Associated deformities and hypermobility in hallux valgus: an investigation with weightbearing radiographs.Foot Ankle Int. 2004 Apr; 25(4):251-5.FA
Hallux valgus has been reported to recur after surgical correction in patients subsequently diagnosed with hypermobility of the first ray, pronation of the foot, and pes planovalgus. An objective means of assessing the foot for these deformities preoperatively may avert a poor outcome. This investigation evaluated the efficacy of full-length weightbearing radiographs to recognize associated deformities in patients with hallux valgus before surgery.
This study compared five parameters from anteroposterior and four parameters from lateral weightbearing pedal radiographs of patients with moderate to severe hallux valgus to a control group to identify differences in the alignment of the midfoot and the first metatarsal-medial cuneiform joint. An examination for clinical evidence of hypermobility was also performed on both groups.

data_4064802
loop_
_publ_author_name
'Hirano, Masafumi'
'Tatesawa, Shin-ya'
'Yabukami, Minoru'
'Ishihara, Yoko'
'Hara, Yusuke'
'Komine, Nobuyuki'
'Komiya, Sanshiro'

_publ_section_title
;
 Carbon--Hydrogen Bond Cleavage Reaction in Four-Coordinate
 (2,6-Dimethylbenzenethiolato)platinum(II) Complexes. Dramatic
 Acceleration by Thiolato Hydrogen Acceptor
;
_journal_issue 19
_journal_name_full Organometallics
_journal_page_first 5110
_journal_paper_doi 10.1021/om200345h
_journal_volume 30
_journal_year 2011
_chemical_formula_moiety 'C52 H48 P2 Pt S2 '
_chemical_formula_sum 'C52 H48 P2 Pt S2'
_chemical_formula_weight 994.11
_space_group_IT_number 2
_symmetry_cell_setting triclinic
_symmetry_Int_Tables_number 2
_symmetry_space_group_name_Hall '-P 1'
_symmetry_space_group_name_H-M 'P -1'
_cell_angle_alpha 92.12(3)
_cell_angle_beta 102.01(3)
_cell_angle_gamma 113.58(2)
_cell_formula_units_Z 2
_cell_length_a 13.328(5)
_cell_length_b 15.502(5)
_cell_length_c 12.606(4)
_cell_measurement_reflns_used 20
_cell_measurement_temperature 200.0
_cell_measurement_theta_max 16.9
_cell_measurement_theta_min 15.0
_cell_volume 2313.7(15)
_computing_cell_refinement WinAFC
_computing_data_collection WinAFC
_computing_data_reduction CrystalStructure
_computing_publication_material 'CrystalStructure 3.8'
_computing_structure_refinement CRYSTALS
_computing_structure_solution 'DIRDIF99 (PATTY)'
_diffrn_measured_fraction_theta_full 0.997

The hallux valgus group demonstrated increased abduction and dorsiflexion of the midfoot. The mean talonavicular coverage angle and lateral talo-first metatarsal angle of this group was greater than the mean values for the controls. Radiographic evaluation also revealed differences in the alignment of the first metatarsal-medial cuneiform joint in the sagittal plane. The hallux valgus group possessed a mean of 2 mm of dorsal translation and 2 degrees of dorsiflexion at this joint compared to the controls.
Weightbearing radiographs permit the recognition of associated malalignments of the foot in patients with hallux valgus. The comparisons performed in this study identified deformities consistent with pes planovalgus and hypermobility of the first ray in patients with moderate to severe hallux valgus. The results of our study support a recommendation for a thorough evaluation of full-length, biplanar weightbearing radiographs via the measurement of midfoot and first ray alignment for concomitant deformities of the foot in patients with hallux valgus.